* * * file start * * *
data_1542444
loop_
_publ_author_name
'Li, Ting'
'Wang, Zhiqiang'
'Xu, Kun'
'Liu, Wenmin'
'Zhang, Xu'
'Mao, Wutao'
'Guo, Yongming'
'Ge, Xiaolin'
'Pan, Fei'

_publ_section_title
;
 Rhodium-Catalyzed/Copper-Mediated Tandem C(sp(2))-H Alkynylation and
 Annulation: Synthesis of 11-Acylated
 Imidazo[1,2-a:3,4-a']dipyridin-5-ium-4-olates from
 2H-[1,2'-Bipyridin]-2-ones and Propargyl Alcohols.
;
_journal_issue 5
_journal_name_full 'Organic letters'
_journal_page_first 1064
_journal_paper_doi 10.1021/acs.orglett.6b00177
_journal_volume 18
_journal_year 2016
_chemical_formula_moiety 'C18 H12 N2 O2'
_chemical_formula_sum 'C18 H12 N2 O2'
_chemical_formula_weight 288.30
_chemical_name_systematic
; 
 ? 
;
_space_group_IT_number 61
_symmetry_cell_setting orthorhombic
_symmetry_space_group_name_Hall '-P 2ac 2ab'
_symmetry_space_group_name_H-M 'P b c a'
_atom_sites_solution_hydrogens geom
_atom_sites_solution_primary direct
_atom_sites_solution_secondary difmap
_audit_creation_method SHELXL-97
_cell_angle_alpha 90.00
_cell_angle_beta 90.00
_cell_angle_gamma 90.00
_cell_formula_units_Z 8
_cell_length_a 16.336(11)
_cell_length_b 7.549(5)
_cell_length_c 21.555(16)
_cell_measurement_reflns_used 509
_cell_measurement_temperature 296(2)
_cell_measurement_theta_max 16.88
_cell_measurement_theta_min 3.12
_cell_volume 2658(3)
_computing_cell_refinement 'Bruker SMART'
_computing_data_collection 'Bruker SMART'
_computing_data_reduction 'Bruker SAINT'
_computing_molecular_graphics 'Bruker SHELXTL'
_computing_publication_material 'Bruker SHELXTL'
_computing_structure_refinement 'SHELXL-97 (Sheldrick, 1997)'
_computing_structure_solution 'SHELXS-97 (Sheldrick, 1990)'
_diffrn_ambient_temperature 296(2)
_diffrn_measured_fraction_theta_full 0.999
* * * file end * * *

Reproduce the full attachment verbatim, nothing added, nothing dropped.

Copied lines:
data_1542444
loop_
_publ_author_name
'Li, Ting'
'Wang, Zhiqiang'
'Xu, Kun'
'Liu, Wenmin'
'Zhang, Xu'
'Mao, Wutao'
'Guo, Yongming'
'Ge, Xiaolin'
'Pan, Fei'

_publ_section_title
;
 Rhodium-Catalyzed/Copper-Mediated Tandem C(sp(2))-H Alkynylation and
 Annulation: Synthesis of 11-Acylated
 Imidazo[1,2-a:3,4-a']dipyridin-5-ium-4-olates from
 2H-[1,2'-Bipyridin]-2-ones and Propargyl Alcohols.
;
_journal_issue 5
_journal_name_full 'Organic letters'
_journal_page_first 1064
_journal_paper_doi 10.1021/acs.orglett.6b00177
_journal_volume 18
_journal_year 2016
_chemical_formula_moiety 'C18 H12 N2 O2'
_chemical_formula_sum 'C18 H12 N2 O2'
_chemical_formula_weight 288.30
_chemical_name_systematic
; 
 ? 
;
_space_group_IT_number 61
_symmetry_cell_setting orthorhombic
_symmetry_space_group_name_Hall '-P 2ac 2ab'
_symmetry_space_group_name_H-M 'P b c a'
_atom_sites_solution_hydrogens geom
_atom_sites_solution_primary direct
_atom_sites_solution_secondary difmap
_audit_creation_method SHELXL-97
_cell_angle_alpha 90.00
_cell_angle_beta 90.00
_cell_angle_gamma 90.00
_cell_formula_units_Z 8
_cell_length_a 16.336(11)
_cell_length_b 7.549(5)
_cell_length_c 21.555(16)
_cell_measurement_reflns_used 509
_cell_measurement_temperature 296(2)
_cell_measurement_theta_max 16.88
_cell_measurement_theta_min 3.12
_cell_volume 2658(3)
_computing_cell_refinement 'Bruker SMART'
_computing_data_collection 'Bruker SMART'
_computing_data_reduction 'Bruker SAINT'
_computing_molecular_graphics 'Bruker SHELXTL'
_computing_publication_material 'Bruker SHELXTL'
_computing_structure_refinement 'SHELXL-97 (Sheldrick, 1997)'
_computing_structure_solution 'SHELXS-97 (Sheldrick, 1990)'
_diffrn_ambient_temperature 296(2)
_diffrn_measured_fraction_theta_full 0.999